In 1865, as Confederate troops were surrendering to Union forces and the reconstruction of a fractured nation was beginning, The Spectator, a British weekly, published an editorial assessing the state of diplomacy on the other side of the Atlantic. “Nothing perhaps in politics is so hard to explain as the precise connection which exists in this country between ‘society’ … and politicians,” it began, before concluding, “There is no doubt something utterly base somewhere in a society in which an invitation can affect a vote, or a great saloon influence a division, but then there are evils in the absence of that baseness.”
Could a schmoozier culture have prevented the Civil War? It’s highly unlikely. But the decline of Georgetown society as a unifying force—of salons presided over by Kate Chase and Perle Mesta and Pamela Harriman—has long been lamented in an increasingly fractious and polarized Washington. Its soft power is closely studied in The City of Conversation, a play by Anthony Giardina currently running at Washington’s Arena Stage. Hester Ferris (Margaret Colin) is a Georgetown hostess very much in the Mesta mold—from unremarkable origins in Arkansas, she’s risen to become a powerhouse of liberal politics, championing favorites and smoothing out quid pro quo legislation over cosy dinners. But as much as Giardina focuses on his compelling heroine, he deftly explores the larger consequences of a lack of camaraderie in Washington, as well as the paradox of consistently electing people who promise to blow up the establishment. After all, he seems to ask, how can you burn the house down when you’re inside it?
The City of Conversation takes its title from Henry James, who commented on Washington’s obsessive inward gaze in an essay in The American Scene. But the play is also inspired by a 1996 article in The New Yorker by Sidney Blumenthal titled “The Ruins of Georgetown,” in which Blumenthal explores the life of Joseph Alsop, a journalist and noted host whose career paralleled the rise and fall of a rarified strata of Washington society. Blumenthal describes a newly elected President Kennedy arriving unannounced at Alsop’s door after attending a parade of inaugural balls, cementing the neighborhood’s significance. From that moment, he writes, “Kennedy’s true home town, if he had one, was Georgetown … Camelot was Georgetown, and Georgetown was only a garden party away.”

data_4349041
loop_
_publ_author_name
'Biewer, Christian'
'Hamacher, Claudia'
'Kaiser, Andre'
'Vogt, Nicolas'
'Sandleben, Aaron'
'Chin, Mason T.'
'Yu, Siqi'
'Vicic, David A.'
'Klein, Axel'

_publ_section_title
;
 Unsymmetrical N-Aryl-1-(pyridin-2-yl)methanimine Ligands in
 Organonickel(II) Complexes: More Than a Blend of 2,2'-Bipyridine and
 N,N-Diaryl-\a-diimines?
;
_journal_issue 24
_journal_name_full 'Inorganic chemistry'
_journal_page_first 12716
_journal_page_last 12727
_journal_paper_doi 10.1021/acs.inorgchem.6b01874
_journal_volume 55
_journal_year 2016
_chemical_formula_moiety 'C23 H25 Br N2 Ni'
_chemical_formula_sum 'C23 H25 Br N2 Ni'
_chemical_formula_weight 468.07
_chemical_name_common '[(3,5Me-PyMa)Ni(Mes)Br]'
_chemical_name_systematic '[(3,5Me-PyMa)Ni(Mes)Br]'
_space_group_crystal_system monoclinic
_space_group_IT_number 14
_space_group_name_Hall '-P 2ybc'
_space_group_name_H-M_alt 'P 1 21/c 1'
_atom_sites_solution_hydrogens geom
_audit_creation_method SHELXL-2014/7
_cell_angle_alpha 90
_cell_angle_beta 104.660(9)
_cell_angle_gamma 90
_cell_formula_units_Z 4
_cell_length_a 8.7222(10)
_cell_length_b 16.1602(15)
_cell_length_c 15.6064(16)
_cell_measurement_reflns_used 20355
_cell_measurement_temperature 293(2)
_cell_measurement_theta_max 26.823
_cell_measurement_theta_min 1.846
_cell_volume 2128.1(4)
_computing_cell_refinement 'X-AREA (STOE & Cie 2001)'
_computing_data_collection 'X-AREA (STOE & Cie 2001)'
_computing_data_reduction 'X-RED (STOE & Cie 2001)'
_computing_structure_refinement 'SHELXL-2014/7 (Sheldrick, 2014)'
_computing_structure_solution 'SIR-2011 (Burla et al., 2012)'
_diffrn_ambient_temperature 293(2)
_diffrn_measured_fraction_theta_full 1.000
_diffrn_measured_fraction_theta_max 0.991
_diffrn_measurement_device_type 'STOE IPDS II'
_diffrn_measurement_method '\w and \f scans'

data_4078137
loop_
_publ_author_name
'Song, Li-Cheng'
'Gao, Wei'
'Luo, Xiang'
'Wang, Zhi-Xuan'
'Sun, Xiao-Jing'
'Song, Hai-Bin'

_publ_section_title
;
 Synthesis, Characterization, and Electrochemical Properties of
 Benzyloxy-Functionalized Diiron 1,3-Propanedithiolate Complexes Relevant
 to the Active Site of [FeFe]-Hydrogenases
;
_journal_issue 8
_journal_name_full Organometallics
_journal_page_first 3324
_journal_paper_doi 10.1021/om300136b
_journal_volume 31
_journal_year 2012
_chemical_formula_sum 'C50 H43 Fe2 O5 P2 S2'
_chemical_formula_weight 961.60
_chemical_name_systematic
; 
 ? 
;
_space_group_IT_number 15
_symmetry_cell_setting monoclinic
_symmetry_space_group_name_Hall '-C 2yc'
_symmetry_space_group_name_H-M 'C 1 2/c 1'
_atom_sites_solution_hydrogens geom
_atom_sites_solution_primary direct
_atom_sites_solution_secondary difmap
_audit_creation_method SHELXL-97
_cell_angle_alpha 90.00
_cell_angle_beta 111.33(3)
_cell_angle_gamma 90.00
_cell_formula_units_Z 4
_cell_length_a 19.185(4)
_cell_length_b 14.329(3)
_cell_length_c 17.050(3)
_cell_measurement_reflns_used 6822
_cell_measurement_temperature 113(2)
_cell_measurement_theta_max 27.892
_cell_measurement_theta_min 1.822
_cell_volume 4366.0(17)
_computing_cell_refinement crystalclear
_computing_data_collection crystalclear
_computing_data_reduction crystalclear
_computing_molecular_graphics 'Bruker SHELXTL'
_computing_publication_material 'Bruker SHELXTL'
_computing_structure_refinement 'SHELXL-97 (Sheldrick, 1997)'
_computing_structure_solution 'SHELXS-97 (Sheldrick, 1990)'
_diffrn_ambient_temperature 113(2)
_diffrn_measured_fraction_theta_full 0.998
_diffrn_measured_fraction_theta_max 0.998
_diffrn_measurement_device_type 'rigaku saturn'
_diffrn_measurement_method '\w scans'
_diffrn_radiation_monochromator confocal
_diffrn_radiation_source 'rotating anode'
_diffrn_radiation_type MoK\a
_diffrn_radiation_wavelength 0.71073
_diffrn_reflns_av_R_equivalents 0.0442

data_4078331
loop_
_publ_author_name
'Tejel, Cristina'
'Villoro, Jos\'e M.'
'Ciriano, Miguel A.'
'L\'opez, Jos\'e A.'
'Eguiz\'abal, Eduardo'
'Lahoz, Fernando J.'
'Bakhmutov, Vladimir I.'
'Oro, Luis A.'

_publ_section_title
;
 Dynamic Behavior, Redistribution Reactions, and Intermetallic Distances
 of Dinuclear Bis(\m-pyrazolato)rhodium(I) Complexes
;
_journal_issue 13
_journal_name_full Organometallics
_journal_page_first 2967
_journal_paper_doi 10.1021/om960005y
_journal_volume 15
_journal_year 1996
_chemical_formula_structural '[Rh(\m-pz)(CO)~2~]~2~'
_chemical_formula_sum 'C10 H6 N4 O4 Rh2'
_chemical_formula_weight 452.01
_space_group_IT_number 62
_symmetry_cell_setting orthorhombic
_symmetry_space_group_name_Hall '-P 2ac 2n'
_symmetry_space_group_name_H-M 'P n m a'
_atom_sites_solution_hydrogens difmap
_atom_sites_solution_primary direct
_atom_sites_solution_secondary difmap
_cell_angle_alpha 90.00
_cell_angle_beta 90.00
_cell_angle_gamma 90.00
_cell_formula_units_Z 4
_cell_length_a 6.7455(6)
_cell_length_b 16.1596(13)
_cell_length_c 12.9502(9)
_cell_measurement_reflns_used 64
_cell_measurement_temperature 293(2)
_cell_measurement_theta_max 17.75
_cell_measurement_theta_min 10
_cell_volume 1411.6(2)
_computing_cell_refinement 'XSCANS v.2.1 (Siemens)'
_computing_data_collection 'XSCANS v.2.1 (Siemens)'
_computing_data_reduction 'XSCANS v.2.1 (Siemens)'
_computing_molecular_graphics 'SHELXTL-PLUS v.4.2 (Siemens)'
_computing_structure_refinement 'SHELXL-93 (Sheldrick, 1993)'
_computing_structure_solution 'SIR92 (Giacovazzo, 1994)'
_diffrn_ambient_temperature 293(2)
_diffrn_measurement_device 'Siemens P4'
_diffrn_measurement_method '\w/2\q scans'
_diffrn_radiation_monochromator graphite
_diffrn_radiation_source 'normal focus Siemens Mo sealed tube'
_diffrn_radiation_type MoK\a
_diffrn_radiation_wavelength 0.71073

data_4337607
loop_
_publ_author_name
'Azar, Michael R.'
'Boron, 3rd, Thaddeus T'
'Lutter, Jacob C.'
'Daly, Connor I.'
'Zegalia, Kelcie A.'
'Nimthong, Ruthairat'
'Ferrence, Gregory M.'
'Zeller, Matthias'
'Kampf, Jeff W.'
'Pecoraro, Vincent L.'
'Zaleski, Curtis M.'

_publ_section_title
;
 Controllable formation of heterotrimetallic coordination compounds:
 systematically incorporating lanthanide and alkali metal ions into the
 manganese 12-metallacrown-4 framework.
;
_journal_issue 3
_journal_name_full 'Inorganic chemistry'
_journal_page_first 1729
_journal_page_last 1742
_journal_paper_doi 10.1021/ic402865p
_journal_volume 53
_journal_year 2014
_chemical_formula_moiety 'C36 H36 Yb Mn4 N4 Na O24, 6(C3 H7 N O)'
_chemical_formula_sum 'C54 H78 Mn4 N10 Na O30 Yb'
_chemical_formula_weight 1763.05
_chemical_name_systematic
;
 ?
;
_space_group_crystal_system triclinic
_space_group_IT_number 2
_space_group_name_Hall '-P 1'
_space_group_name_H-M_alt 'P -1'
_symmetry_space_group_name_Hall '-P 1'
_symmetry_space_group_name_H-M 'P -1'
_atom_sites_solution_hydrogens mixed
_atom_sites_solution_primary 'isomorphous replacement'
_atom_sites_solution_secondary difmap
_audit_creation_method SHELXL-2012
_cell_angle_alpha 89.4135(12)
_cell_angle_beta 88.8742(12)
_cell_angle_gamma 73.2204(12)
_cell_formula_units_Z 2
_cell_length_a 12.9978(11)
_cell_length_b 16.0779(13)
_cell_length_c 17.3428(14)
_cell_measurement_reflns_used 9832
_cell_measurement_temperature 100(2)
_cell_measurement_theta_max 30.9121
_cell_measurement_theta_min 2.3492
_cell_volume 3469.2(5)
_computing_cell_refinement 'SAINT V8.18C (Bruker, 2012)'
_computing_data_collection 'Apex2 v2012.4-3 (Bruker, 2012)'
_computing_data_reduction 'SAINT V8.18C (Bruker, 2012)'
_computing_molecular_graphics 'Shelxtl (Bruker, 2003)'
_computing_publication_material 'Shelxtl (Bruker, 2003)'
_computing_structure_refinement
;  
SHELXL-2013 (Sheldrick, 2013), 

It’s all too tempting now to scorn such lofty entitlement, and to interpret the Georgetown set as a kind of unelected aristocracy in sore need of being deposed. And Hester doesn’t help. In the play’s first act (set during the Carter presidency), as she recounts a story about Kennedy getting foreign-policy advice from none other than Isaiah Berlin at an Alsop dinner, she sighs nostalgically: “That was the way it used to be … a president was able to get out of the White House, come to Georgetown, and learn something.”
But as The Spectator pointed out some 150 years ago, the only thing worse than such a system is the alternative. Hester’s primary antagonist arrives on her doorstep when her son Colin (Michael Simpson) comes home from the London School of Economics bearing a new girlfriend, Anna (Caroline Hewitt). The second she sets foot in Hester’s elegant drawing room, Anna clashes with her surroundings, from her suede thigh-high boots and fringed poncho to her bold, populist conservatism. Rather than respect social mores, Anna follows the gentlemen into the living room after dinner for brandy and cigars (the last time a woman did such a thing, one notes, she was Sally Quinn). While Hester attempts to persuade a Kentucky senator to support a bill requiring judicial appointees to repudiate all-white country clubs, Anna defies her by railing against the “straitjacket” she wants to put decent, hard-working Americans in.